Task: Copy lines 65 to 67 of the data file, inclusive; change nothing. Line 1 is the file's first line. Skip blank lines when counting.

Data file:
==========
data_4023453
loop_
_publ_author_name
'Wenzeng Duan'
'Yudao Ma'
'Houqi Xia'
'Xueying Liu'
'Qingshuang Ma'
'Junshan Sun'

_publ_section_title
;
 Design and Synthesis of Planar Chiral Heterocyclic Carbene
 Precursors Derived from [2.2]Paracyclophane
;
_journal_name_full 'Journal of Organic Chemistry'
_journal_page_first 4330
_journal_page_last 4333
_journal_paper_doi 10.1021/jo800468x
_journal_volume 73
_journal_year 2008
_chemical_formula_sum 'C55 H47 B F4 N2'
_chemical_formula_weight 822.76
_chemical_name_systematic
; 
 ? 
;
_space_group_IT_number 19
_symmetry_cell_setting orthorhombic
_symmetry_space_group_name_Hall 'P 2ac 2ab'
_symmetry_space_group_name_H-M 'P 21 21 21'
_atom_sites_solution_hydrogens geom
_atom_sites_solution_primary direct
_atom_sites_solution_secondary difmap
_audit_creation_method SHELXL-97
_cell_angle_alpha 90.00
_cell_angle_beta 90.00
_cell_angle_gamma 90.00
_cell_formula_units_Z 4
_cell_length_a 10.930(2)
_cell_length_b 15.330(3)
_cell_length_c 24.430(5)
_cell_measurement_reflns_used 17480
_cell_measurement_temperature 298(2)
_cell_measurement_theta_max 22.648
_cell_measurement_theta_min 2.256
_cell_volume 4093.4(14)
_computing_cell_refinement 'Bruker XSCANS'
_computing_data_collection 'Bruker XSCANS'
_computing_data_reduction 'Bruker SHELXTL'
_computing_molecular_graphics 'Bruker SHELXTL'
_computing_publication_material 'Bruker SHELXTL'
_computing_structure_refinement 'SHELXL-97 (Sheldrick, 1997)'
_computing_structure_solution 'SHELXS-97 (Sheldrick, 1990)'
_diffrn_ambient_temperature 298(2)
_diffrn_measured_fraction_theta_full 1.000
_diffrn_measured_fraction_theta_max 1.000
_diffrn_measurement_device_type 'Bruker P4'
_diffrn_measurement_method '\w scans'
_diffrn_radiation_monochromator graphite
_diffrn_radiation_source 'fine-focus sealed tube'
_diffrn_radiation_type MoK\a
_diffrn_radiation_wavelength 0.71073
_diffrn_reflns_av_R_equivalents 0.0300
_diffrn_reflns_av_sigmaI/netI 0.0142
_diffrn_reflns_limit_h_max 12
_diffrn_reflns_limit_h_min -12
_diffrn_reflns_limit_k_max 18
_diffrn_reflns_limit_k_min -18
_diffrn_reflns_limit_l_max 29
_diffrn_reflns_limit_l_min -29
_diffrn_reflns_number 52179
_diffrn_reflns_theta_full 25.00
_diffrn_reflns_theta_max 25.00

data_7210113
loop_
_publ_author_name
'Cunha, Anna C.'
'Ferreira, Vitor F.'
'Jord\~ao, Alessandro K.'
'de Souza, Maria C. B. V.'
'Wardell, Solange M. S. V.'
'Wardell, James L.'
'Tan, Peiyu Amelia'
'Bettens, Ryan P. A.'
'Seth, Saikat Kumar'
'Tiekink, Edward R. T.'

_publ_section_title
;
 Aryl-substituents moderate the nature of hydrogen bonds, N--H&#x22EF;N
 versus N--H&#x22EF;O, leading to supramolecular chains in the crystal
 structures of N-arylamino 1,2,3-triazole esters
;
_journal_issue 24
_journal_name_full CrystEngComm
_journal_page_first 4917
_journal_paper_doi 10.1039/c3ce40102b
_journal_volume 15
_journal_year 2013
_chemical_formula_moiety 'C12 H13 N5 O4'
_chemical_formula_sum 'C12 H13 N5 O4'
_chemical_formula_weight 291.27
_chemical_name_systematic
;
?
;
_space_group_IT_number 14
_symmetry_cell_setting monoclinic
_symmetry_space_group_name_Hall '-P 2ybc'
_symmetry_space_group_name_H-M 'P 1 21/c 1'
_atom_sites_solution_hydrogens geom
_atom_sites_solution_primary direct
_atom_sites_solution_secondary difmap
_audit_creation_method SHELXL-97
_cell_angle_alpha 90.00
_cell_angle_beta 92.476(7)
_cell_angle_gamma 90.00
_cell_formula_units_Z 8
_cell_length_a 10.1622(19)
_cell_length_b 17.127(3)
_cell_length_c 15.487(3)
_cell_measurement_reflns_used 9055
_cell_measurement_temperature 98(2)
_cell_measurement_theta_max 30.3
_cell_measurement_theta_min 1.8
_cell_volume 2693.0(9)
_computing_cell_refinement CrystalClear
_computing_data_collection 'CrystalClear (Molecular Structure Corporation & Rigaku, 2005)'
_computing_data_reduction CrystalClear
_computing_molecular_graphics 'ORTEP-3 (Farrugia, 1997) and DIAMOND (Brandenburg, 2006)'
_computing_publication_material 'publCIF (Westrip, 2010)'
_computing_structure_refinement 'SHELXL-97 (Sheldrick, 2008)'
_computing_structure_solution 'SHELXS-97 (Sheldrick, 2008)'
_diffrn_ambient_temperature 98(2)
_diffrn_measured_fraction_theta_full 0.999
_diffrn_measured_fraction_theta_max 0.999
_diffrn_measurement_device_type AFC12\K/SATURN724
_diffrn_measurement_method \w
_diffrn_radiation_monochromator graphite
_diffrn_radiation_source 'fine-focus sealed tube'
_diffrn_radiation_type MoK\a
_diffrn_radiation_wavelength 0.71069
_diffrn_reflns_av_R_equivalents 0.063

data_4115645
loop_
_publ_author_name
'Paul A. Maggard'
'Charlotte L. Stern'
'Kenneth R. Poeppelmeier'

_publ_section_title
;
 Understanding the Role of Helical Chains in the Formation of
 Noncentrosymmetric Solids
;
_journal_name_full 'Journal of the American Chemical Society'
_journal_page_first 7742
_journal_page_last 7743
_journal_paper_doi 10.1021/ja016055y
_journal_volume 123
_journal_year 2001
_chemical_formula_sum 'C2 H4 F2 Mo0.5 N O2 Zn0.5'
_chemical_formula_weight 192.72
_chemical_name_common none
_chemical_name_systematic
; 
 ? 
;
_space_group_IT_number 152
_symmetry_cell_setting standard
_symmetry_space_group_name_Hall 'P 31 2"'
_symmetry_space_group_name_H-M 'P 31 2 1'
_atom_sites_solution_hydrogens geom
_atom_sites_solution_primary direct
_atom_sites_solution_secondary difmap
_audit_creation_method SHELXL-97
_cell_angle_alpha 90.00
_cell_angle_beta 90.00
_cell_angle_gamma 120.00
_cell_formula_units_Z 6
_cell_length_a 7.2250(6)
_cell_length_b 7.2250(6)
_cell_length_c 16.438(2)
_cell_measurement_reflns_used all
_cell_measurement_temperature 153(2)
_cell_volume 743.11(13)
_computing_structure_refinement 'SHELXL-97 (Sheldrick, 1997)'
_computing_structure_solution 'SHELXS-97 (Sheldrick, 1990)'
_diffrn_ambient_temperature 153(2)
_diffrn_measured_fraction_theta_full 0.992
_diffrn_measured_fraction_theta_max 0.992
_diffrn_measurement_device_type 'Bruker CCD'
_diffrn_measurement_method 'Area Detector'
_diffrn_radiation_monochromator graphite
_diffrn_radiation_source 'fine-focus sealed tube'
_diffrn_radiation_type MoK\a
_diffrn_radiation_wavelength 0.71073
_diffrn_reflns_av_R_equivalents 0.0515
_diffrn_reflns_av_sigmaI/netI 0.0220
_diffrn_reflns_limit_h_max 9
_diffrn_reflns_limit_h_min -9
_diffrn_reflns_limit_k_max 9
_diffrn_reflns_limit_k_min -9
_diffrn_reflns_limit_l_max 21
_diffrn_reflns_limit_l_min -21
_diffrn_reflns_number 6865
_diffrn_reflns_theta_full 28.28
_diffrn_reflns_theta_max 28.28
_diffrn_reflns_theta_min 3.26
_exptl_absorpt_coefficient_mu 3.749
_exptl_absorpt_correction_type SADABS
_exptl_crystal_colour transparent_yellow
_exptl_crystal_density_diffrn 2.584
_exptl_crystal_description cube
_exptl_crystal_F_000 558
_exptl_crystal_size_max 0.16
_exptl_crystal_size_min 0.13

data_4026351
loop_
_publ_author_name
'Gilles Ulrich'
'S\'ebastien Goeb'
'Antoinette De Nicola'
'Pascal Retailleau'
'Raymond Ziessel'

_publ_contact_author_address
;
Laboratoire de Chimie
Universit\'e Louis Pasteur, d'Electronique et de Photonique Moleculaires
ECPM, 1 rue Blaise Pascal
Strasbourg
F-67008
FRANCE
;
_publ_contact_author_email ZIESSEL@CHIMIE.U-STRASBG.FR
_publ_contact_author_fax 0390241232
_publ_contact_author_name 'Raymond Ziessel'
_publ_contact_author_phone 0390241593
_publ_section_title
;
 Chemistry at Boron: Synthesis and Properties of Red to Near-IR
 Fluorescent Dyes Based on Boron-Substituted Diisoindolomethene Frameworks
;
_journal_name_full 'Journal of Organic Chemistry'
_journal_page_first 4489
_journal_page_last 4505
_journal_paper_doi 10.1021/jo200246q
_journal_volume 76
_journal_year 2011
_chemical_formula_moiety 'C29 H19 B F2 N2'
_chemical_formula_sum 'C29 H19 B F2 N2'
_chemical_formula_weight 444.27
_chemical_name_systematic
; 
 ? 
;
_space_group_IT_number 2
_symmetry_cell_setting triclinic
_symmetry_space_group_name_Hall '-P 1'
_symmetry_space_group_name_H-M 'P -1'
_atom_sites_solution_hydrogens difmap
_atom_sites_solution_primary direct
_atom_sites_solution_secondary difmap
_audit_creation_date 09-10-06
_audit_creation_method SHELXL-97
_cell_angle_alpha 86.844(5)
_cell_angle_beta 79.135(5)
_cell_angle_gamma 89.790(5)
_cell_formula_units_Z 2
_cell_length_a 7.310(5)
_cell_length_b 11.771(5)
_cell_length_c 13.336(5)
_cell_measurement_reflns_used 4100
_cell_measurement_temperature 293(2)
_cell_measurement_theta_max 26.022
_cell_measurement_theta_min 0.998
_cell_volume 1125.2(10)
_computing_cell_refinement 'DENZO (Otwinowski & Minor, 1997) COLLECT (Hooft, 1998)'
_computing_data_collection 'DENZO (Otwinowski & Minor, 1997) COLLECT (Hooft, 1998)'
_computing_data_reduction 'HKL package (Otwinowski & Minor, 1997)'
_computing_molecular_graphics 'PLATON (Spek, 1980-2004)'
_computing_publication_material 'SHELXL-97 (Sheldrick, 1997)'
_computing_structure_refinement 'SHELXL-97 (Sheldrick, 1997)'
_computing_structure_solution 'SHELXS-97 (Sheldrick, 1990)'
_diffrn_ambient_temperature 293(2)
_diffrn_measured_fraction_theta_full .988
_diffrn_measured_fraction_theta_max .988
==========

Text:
_diffrn_reflns_limit_h_max 12
_diffrn_reflns_limit_h_min -12
_diffrn_reflns_limit_k_max 18